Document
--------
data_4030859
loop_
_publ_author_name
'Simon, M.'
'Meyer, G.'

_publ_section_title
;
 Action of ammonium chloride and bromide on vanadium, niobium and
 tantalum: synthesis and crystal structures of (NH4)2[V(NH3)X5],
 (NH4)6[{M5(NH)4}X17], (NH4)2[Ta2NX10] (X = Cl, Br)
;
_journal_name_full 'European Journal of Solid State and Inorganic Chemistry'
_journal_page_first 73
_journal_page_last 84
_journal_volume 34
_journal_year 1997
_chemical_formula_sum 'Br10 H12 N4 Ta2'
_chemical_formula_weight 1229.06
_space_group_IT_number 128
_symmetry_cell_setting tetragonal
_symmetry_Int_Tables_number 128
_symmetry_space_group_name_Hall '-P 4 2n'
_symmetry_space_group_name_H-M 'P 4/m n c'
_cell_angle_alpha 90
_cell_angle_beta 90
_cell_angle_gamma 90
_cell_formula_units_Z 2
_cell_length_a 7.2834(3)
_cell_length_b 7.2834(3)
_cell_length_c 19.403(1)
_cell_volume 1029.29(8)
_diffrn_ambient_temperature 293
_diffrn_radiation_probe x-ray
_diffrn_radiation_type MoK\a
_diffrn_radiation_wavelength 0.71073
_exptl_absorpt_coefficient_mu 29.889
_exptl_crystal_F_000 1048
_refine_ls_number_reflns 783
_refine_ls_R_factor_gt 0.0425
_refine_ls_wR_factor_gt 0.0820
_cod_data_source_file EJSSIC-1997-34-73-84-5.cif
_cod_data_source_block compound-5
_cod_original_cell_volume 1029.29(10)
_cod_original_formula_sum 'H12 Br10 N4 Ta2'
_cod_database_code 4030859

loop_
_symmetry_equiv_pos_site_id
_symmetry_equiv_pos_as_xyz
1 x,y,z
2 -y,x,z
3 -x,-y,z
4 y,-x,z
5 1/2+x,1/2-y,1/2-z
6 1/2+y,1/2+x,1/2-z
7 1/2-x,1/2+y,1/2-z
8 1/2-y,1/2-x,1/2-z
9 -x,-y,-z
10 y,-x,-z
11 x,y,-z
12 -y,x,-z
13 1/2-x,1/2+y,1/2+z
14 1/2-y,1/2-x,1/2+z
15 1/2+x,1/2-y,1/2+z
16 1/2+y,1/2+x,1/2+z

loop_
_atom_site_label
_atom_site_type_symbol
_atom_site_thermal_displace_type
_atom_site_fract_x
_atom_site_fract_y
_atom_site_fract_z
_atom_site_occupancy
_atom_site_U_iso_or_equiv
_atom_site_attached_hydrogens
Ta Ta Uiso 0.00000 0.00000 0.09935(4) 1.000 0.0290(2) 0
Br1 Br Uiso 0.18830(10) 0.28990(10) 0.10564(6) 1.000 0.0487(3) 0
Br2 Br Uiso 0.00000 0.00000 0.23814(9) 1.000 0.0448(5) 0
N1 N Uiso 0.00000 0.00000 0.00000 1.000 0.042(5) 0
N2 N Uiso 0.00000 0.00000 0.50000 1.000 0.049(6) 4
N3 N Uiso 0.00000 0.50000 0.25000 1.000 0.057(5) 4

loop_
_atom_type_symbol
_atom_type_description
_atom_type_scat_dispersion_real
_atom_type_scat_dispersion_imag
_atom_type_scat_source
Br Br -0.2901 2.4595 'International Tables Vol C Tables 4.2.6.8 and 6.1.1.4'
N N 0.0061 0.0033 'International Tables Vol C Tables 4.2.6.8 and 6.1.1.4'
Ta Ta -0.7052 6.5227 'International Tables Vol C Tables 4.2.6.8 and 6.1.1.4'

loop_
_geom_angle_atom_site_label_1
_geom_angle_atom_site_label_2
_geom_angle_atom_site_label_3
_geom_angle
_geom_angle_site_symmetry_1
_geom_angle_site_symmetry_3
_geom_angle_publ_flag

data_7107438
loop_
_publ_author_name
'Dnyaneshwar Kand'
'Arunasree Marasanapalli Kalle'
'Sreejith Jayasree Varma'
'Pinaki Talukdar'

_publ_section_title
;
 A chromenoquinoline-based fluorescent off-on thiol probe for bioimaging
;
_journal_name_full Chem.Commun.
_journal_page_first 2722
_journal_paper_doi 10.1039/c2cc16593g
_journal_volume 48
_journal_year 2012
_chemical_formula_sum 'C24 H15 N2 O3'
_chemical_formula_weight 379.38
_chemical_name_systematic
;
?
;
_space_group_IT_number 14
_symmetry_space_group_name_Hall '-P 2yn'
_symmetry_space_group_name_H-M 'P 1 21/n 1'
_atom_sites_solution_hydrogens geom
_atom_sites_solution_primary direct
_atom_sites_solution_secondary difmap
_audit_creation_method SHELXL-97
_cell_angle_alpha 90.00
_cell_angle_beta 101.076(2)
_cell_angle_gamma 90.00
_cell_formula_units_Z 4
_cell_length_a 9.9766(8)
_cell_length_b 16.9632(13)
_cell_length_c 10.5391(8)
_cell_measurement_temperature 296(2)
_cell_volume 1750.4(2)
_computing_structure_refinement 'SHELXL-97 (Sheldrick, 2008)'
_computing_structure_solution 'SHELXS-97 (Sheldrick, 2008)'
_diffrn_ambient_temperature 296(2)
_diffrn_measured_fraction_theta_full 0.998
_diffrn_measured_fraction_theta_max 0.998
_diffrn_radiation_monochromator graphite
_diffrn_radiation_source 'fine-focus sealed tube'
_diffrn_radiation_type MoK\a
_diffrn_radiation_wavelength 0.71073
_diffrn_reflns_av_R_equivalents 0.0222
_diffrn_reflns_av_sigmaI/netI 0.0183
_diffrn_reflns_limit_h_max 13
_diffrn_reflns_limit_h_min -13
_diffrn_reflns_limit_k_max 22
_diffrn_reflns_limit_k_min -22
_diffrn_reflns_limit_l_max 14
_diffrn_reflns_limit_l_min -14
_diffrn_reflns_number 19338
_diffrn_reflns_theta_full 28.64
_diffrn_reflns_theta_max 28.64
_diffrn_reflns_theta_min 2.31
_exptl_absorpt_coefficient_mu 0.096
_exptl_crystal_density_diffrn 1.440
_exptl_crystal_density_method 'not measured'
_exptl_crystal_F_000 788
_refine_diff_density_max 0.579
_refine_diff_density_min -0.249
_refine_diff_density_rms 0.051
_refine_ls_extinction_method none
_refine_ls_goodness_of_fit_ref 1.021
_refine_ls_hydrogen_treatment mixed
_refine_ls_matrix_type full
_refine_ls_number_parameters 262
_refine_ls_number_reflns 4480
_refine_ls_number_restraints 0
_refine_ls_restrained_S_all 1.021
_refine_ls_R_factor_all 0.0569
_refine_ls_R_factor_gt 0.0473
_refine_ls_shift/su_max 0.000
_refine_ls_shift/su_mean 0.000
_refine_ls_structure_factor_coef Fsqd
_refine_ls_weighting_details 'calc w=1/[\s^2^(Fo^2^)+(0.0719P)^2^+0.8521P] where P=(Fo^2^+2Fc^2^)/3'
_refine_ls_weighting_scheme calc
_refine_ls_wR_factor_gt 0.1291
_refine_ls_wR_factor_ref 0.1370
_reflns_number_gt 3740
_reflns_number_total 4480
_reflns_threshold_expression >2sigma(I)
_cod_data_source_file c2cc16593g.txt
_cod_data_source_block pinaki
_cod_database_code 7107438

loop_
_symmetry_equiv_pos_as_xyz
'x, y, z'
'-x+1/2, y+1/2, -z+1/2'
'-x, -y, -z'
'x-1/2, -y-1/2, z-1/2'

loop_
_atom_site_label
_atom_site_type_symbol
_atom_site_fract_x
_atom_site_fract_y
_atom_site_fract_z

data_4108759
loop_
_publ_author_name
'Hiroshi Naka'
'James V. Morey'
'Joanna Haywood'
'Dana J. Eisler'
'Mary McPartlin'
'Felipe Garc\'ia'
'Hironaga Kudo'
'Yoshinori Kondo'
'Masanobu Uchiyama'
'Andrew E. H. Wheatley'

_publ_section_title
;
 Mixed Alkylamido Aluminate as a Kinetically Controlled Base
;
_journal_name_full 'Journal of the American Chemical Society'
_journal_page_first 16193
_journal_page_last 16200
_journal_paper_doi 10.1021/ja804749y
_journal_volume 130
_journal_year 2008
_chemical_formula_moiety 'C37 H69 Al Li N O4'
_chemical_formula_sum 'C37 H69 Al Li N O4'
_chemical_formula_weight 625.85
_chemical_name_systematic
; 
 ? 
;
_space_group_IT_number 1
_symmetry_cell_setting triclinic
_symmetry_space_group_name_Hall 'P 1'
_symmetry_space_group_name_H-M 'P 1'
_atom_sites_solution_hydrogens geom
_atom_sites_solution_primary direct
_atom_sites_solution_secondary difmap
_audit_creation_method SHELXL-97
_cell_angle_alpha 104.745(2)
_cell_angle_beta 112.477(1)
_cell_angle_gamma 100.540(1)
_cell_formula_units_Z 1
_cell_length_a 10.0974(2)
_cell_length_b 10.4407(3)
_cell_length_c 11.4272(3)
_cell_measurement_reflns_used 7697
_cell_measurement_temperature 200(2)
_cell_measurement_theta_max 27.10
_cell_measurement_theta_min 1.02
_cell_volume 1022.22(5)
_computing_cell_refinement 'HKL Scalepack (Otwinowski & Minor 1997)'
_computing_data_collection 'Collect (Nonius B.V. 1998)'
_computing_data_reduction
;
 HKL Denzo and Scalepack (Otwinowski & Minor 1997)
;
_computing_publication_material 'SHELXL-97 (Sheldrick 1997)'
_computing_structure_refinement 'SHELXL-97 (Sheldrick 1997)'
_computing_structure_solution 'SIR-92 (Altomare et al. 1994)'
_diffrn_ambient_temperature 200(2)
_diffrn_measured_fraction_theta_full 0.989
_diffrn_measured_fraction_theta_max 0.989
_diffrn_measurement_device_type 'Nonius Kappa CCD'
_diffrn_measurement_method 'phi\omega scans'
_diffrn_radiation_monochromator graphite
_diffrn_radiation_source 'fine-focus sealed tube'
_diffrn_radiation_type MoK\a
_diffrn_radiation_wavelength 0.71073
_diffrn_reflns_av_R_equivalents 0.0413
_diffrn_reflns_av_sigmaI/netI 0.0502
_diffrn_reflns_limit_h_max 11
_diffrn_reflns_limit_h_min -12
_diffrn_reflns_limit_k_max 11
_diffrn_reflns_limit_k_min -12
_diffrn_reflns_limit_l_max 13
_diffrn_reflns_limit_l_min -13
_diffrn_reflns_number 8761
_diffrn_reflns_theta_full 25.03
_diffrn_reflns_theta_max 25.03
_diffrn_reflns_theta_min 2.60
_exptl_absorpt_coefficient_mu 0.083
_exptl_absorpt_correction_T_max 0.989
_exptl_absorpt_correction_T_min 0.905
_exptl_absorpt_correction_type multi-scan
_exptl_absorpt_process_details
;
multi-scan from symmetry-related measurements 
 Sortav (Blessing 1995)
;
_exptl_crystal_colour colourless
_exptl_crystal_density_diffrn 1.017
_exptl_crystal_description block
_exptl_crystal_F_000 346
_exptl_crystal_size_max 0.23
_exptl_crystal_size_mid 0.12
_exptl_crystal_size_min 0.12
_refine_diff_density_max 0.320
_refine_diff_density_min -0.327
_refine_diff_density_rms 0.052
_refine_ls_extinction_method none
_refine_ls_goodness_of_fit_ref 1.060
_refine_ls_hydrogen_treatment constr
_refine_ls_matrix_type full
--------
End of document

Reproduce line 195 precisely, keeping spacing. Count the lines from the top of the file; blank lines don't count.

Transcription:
_atom_site_type_symbol